‘Passing’ is more difficult than you think for bisexual women
Identity, appropriation and invisibility as a bisexual femme woman.
This month is LGBT+ history month, and you would have to have a heart of stone not to smile as you pass the loud and enthusiastically placed rainbow flags that adorn many of our colleges.
However, this colourful display has far more complicated connotations for me. It reminds me that unlike my flatmate, this flag that means so much to the LGBT+ community is conspicuously absent from my room.
Ironically the problem lies within this word, ‘conspicuously’. Because I am very much not conspicuous.
I identify as a white, femme, bisexual, meaning that I have an incredible amount of privilege. Specifically, I can move through hetero-normative society, unencumbered by the daily onslaught of, homophobia, racism, and other forms of discrimination. However, this very ability to ‘pass’ has meant that when it comes to identifying with, and sharing my queerness, the words stick rather uncomfortably in my throat.
The desire to put my thoughts into writing arose out of an intense (and admittedly rather intoxicated) conversation with a man who I had met a few hours earlier, in a Lucy Cavendish bop. I was trying to explain to him why his decision to approach me and tell me that it was ‘hot’ that ‘two beautiful women’ had just made out, was wrong. Let’s just say it took a while.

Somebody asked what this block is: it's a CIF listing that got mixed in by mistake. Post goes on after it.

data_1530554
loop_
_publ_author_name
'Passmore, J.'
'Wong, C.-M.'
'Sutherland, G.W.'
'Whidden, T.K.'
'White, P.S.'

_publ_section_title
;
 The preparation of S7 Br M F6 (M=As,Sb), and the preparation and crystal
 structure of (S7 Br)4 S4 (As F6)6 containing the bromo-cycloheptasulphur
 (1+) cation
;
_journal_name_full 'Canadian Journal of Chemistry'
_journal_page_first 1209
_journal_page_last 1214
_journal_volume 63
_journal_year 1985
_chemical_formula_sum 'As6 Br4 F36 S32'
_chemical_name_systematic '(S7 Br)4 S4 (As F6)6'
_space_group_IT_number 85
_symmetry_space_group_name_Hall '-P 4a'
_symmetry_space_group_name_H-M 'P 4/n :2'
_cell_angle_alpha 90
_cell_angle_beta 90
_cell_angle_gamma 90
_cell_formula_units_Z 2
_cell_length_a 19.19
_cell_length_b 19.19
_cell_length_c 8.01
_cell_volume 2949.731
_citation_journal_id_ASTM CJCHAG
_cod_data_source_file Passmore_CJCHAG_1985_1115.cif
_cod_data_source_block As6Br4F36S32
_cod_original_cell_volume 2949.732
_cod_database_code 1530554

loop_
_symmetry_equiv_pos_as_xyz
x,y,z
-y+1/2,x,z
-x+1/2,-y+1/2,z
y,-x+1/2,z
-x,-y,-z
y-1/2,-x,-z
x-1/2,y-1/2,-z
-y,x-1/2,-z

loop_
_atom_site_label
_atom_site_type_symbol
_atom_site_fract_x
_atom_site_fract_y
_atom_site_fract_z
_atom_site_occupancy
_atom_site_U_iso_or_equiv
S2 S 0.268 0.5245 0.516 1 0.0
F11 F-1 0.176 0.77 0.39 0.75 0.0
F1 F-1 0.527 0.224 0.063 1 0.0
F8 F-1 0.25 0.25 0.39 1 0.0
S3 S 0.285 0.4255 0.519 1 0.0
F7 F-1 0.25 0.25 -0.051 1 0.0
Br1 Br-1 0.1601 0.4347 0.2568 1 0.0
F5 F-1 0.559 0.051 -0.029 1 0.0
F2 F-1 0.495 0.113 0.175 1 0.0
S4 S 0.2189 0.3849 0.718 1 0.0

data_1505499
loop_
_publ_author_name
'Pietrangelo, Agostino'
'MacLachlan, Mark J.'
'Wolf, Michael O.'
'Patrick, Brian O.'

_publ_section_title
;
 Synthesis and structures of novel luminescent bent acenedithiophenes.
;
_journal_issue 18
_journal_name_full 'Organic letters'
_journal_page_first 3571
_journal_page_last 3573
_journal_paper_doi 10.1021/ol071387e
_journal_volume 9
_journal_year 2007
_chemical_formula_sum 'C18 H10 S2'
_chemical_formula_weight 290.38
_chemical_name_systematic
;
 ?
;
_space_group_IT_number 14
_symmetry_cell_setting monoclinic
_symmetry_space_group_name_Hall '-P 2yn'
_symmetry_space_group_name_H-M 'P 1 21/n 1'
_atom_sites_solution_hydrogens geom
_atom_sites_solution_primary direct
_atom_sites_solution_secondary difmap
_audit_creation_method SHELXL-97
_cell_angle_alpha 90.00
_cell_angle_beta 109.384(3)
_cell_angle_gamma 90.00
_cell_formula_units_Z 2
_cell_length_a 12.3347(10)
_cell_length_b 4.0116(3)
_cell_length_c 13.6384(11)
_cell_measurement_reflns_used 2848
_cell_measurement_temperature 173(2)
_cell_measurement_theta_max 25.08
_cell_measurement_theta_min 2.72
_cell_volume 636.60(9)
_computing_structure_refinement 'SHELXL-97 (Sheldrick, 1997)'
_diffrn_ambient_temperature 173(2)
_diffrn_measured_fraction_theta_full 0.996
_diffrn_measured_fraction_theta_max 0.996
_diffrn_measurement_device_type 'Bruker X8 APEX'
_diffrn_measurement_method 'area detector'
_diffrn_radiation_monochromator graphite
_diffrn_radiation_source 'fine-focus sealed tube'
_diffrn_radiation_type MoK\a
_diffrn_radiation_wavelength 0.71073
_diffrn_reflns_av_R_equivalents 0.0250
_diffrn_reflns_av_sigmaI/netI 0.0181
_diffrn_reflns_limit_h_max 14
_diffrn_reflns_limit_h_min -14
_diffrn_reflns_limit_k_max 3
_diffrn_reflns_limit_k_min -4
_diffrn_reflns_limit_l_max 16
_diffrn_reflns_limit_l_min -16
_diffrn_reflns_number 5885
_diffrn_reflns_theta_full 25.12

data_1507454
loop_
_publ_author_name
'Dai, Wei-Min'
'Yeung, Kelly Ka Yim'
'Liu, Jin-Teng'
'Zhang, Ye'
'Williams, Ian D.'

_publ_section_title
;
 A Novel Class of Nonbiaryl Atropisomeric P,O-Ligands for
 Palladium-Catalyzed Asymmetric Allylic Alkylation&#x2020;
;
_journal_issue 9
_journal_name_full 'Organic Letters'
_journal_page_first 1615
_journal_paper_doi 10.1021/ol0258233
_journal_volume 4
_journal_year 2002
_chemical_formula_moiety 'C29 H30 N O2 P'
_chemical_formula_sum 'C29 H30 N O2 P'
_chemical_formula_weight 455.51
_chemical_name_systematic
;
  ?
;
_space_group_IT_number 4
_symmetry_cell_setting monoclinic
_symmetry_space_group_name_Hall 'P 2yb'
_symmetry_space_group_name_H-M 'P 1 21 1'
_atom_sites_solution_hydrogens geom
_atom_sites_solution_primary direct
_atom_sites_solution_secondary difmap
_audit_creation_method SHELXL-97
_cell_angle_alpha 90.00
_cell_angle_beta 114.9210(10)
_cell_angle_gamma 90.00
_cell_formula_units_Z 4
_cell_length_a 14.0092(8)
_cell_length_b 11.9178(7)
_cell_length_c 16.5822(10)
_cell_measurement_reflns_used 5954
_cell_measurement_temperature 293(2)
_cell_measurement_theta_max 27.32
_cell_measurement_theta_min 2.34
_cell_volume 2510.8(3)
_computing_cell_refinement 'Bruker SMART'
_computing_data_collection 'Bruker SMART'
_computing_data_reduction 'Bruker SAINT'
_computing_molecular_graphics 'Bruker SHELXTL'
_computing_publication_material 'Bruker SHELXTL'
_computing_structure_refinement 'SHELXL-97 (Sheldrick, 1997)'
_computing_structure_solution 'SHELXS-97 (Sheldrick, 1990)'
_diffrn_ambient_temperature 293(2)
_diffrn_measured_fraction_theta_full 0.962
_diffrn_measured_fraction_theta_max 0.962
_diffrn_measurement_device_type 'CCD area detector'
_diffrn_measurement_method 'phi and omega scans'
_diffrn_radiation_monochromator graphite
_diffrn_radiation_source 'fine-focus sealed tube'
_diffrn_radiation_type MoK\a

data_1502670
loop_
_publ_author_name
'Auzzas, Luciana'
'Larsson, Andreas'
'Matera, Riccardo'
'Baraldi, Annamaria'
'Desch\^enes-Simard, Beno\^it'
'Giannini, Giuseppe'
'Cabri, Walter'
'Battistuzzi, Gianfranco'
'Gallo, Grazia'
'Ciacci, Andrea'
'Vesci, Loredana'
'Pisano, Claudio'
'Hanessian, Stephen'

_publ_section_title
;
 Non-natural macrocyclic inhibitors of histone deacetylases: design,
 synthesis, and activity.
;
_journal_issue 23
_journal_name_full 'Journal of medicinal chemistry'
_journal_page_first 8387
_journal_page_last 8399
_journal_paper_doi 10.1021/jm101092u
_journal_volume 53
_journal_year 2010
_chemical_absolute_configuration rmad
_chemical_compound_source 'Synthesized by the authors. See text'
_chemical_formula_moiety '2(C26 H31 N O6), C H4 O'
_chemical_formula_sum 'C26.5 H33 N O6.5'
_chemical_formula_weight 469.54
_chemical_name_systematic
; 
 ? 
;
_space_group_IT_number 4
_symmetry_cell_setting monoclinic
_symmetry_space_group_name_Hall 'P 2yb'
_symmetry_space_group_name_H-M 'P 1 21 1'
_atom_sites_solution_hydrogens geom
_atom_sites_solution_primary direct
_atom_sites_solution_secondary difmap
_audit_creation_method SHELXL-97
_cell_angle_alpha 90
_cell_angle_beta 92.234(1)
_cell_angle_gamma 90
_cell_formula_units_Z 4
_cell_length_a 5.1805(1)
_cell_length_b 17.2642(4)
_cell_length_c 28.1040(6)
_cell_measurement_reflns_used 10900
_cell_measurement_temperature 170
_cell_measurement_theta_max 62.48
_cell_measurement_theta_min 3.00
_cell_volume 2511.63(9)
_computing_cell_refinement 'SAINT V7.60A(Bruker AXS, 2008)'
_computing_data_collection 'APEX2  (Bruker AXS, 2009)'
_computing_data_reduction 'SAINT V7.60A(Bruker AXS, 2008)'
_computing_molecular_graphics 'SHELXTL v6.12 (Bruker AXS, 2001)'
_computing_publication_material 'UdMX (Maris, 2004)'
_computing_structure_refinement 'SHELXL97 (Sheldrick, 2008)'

I explained the following in an undoubtedly more garbled way. In that moment, the intimate act (OK fine, it was someone I met on the dance floor but bear with me) was transformed into something performative, waiting for his approval. I was no longer a queer woman, but bolstered by my feminine appearance, I was brought back into the hetero-normative space.
To use feminist terminology, my sexuality had been appropriated by the male gaze. And it seems that this gaze is everywhere, from the fetishizing of lesbians in porn, to the jeers and slaps on the bum I have received in clubs after being with a woman.
I therefore have an internalised belief that my sexuality is insubstantial, and even worse, that I’m not a ‘real’ member of the LGBT+, community because society thinks I’m ‘OK’. The community definitely partakes in this, with the popular caricature of the straight girl in the gay bar who can leave unfettered at the end of the night.
There is an expectancy that after a period of liberal ‘experimentation’, I can, and will, merely run back into the arms of a man. Therefore, to ‘come out’, a loud proclamation of difference that is a such seminal moment in queer identity, took me 19 years. To do so I thought, was at best unnecessary, at worst, attention seeking and narcissistic.
This is an issue that I have been grappling with for years, but one that I have never had the confidence to discuss. This article is the first step in my acceptance that my voice is valid in the LGBT+ family, and I hope that it will add to the wonderful dialogue that is going on within and outside the community this month.
Oh, and this morning, I finally ordered a rainbow flag.